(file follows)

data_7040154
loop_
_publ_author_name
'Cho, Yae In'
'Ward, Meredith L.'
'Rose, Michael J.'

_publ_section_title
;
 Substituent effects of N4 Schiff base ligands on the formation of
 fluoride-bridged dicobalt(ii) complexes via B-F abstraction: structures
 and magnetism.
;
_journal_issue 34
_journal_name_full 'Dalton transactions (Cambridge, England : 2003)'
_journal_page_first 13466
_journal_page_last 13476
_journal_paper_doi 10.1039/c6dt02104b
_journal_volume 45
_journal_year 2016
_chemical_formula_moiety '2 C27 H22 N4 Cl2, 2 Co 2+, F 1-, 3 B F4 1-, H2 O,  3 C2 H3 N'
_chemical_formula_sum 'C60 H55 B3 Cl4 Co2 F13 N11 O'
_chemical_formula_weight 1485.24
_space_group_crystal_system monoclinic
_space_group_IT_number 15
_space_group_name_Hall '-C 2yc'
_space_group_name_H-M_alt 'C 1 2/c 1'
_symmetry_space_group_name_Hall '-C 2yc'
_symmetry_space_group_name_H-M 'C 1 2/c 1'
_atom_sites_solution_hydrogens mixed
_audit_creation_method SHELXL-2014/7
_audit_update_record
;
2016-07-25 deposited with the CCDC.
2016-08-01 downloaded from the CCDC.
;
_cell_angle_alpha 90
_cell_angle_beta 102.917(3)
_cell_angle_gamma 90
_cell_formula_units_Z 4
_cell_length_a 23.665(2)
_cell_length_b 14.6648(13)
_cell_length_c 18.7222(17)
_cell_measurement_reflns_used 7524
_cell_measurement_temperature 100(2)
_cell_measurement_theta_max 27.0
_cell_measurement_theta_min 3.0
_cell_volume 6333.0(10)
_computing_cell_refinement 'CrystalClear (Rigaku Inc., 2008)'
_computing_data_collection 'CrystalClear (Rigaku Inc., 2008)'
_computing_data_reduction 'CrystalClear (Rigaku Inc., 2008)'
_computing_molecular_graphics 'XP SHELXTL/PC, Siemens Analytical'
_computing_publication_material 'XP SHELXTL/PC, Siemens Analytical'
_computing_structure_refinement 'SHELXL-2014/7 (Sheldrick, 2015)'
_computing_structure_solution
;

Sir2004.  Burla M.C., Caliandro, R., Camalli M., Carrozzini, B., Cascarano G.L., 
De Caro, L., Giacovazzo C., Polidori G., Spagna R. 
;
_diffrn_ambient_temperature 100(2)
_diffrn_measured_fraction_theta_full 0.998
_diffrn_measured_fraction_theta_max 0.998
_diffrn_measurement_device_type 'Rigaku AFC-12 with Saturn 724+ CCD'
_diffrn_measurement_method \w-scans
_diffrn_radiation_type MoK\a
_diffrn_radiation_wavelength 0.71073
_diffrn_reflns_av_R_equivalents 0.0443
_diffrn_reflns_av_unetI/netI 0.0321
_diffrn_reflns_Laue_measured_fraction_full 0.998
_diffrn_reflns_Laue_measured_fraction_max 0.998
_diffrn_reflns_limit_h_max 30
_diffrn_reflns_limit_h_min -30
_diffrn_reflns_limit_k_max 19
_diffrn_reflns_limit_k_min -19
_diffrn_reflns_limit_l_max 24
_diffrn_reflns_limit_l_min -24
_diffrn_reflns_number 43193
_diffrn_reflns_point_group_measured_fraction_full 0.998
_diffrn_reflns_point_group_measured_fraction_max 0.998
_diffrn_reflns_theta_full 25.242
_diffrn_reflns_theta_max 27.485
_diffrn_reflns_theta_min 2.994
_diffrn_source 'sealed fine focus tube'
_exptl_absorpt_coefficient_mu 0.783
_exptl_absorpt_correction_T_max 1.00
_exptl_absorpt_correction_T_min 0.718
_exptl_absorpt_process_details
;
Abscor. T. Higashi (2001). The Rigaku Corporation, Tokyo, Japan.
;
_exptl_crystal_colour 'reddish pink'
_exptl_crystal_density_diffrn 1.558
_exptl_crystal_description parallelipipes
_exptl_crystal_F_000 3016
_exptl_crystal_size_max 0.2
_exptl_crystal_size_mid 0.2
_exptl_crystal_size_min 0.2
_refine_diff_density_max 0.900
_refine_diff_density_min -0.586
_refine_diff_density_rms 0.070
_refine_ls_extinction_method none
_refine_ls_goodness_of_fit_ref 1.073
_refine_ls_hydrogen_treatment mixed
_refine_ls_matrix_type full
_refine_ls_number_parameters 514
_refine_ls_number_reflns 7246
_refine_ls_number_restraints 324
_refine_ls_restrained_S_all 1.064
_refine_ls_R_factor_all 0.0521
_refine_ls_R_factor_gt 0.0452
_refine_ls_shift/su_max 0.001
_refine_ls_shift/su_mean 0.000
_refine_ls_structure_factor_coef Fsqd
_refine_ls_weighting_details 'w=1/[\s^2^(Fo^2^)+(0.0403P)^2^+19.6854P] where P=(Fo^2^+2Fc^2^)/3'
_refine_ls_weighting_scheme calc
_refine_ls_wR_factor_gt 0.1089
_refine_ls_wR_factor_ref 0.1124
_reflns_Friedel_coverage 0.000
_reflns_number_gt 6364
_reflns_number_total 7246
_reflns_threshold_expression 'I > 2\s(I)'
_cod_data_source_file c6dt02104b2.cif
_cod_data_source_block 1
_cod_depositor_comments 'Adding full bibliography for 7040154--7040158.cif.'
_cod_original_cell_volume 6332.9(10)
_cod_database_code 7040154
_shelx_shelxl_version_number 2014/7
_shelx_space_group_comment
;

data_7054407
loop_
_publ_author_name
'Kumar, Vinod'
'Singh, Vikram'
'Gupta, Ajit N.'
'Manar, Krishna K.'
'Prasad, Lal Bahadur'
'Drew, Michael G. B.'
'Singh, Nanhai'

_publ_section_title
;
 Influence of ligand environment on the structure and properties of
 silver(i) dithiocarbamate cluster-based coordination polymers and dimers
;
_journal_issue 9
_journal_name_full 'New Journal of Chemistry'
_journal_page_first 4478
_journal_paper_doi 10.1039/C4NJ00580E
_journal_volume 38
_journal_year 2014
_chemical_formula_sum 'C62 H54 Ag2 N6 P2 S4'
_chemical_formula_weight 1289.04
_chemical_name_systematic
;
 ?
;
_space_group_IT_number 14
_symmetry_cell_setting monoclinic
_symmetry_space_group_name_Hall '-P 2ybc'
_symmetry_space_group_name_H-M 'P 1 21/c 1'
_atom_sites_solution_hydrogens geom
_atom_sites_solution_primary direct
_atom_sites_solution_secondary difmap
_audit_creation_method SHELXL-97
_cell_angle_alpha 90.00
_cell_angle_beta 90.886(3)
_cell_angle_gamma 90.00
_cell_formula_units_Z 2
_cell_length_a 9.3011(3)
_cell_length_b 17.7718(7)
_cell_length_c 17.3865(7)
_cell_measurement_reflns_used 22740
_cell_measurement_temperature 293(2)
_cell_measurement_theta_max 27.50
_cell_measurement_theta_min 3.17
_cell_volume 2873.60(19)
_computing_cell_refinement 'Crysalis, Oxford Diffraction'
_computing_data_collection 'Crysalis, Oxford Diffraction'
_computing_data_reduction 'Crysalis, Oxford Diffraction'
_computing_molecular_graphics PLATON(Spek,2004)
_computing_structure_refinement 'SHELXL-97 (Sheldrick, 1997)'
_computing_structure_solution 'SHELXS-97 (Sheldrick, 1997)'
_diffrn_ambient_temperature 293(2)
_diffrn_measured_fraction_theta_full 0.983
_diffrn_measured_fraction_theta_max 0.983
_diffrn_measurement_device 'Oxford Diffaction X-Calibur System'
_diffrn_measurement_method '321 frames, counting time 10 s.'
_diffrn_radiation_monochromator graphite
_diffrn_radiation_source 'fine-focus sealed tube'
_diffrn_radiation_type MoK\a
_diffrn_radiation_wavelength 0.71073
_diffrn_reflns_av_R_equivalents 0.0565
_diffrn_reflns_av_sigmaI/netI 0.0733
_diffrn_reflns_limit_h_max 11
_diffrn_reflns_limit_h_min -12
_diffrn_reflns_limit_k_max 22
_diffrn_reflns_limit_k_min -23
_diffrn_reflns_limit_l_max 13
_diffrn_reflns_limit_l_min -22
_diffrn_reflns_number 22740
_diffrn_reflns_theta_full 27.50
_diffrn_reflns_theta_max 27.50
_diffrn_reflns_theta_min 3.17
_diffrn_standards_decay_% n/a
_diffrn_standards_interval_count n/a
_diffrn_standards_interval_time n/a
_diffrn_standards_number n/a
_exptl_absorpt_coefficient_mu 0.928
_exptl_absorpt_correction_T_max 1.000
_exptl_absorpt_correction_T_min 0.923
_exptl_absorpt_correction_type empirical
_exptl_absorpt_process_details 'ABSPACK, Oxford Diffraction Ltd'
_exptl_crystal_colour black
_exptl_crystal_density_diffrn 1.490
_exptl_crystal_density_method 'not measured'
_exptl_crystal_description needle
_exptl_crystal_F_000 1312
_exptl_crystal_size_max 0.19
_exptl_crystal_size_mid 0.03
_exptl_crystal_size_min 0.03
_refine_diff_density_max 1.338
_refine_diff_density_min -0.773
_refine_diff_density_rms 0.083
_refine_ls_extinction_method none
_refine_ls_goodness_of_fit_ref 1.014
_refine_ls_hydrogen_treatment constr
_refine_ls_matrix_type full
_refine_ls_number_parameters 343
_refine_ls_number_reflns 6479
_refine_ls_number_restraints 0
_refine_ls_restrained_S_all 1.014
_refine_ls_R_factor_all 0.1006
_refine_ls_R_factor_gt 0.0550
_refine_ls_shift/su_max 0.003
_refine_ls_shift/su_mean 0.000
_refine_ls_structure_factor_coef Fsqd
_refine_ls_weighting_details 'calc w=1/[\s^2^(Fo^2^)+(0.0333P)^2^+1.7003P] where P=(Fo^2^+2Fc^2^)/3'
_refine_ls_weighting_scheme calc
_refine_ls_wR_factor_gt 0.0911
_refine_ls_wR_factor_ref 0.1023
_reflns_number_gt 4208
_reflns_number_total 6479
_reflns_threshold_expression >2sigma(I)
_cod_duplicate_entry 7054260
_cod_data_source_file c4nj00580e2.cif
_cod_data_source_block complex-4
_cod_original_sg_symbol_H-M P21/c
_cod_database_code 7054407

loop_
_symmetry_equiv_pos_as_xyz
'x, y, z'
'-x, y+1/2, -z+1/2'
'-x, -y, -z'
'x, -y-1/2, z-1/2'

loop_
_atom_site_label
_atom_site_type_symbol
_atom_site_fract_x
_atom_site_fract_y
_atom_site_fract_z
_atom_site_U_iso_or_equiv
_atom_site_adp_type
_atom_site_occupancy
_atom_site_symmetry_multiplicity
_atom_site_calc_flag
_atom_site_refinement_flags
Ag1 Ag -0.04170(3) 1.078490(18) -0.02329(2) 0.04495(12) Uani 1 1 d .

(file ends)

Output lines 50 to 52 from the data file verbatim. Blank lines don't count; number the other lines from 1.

_computing_data_reduction 'CrystalClear (Rigaku Inc., 2008)'
_computing_molecular_graphics 'XP SHELXTL/PC, Siemens Analytical'
_computing_publication_material 'XP SHELXTL/PC, Siemens Analytical'